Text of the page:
Notes from London on an April Day in 2020

This guest post is written by Thomas Shipley, who is riding out the time of COVID-19 in London.

A fog shrouds the world outside my window. There is no one outside and all is quiet except for the chirping of the birds. Inside, I find myself in a haze of unreality. I am not in a Stephen King novel. I am not in a Quentin Tarantino film. I am in the year 2020. Wildfires ravaged the Australian bush, Trump almost started World War III, and now humanity is facing a global pandemic. Worldwide shutdowns of travel and business. London is under lockdown. I am, though, allowed to leave the house to go grocery shopping.

I step outside into the cool British spring. As I breath uneasily under my face mask, the condensation causes my glasses to repeatedly fog up. I am in the heart of London – a city of millions – and it is eerily still except for the occasional passerby. I get to the local supermarket. I see a frail old woman in an aisle that was once was fully stocked with items such as laundry detergent. The store clerk sadly tells her there is none. Panic buying. We are scared, so we forage like squirrels do acorns in order to survive the winter. No toilet paper or hand sanitizer anywhere to be seen. Many basic necessities lacking. Is it selfishness? Perhaps. Yet, it is hard to undo thousands of years of human evolution. The pandemic eats away at the polite façade of our social order. I discover that crises such as this bring out the worst and best in people.

Staying inside for days on end, I lose my sense of place and time. I catch up with old friends that I haven’t spoken to in a long time. We have long conversations and we laugh. We talk about the virus. It infects our conversations. I wonder how long the pandemic’s grip on our daily lives will last. How long it will be until I am again able to hug my family and friends, dance, commute, and travel. I scroll through my social media feeds. Everyone is posting memes to relieve themselves of the anxieties that we feel in these unprecedented times. And yet – they are not so unprecedented. I remind myself that such plagues have regularly upended our sense of normality for thousands of years. The Antonine plague in ancient Rome killed many around the stoic emperor Marcus Aurelius, and yet he persevered. None of this is new. This too, shall pass.

I am grateful that I have the luxury to remain inside and isolate. Grateful, that I live in a developed country with a robust health system. Grateful for each day that I get to experience on this earth. I do not wish for easy times, but that I am strong enough to brave them. This pandemic has exposed our vulnerabilities. We had forgotten how fragile our existence is. We must learn from this and prevent it from happening again.

Sun setting in London on 03 April 2020

Ice Cream Parlor Corona in Oberursel

You know you have been living in one place for a long time, when you no longer think about place names and their meanings.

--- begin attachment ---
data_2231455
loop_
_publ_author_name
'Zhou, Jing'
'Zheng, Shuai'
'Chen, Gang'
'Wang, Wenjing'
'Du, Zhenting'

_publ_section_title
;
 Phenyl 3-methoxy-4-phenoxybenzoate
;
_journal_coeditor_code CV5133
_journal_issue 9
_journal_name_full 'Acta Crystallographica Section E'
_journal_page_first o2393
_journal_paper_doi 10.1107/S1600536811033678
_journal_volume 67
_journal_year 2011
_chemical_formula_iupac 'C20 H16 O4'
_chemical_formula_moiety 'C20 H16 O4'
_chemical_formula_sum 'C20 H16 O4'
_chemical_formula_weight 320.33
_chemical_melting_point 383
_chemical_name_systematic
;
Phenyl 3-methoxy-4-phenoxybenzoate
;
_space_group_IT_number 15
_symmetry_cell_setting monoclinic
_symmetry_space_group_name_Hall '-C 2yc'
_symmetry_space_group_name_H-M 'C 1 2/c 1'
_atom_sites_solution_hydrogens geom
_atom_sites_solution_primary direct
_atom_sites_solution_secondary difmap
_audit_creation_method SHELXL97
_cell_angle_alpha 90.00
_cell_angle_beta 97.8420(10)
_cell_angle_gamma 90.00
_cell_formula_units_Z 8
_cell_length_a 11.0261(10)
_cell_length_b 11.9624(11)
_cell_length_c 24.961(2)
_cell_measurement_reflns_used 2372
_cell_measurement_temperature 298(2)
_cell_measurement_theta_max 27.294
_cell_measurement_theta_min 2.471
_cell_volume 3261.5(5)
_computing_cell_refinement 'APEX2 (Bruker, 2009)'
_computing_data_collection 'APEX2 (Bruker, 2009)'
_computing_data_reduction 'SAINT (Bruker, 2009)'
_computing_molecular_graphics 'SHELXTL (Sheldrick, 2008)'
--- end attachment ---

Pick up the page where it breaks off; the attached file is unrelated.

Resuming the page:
But yes, our ice cream parlor on Hohemarkstraße in Oberursel, is really named Corona (which is Italian for crown), and is run by the Franceschet family.

While I’m at it – if you live in the area, the Eiscafé does offer delivery within Oberursel during these restricted times. Minimum purchase is € 15, and deliveries are made between 12:00 – 19:00. Handling etiquette requires you to leave the money in front of the door for social distancing.

Order yourself some delicious ice cream such as the famous Spaghetti Eis. Guten Appetit!

Contact information for Eiscafé Corona on Hohemarkstraße in Oberursel:

  • WhatsApp: 01771690560
  • Tel: 06171 – 21430 (landline)

Best Wellness Hotel in Germany is Kisssalis-Therme

Based on a ranking by the online travel portal, Travelbook readers have chosen the wellness hotel Kisssalis in Bad Kissingen to be the best one in Germany.

Bad Kissingen, a spa town located in Franconia (northern Bavaria), can be reached from Frankfurt by car in 1 hr 40 Min (150km).

To find out more about the hotel, visit Kisssalis.

Happy New Year 2020

My new year started off by receiving this traditional Korean ‘Luck Pocket’ called Bokjumeoni (복주머니). There is no better way than starting it off with something so bright and promising.

Lucky Bag Korean style (복주머니)

Happy New Year to everyone out there!

Hard work puts you there where good luck can find you.

Eating and Drinking in Bari, Italy

I had the chance to tick off every item from my personal list of things to eat and drink while in Bari.

Panzerotti are a popular street food, and the light filling of some tomato/light cream mix surprised me. What looks like a calzone is actually a deep-fried turnover.

Panzerotti

Passing through the market area on any day was a colorful feast for the eyes.

artichokes

I also got to try the region’s famous Arancini (stuffed rice balls, coated with bread crumbs, and then deep fried).

arancini

This drink, Negroni, was a recommendation by a contributing editor of The New York Times. Negroni is a concoction of Gin, Vermouth, and Campari. We had it with our lunch, and afterwards I felt as if the sun shone a bit brighter. 🙂

Bari, we had mostly blue skies and sunshine in late November.

Our rickshaw tour guide had recommended this Espressino freddo, which is a combination of espresso, cocoa powder, and milk. This was very nice.

Espressino freddo

Last, but not least, I tried the famous Focaccia Barese, which is like a slice of pizza, but without any cheese. This is a great snack!

Focaccia

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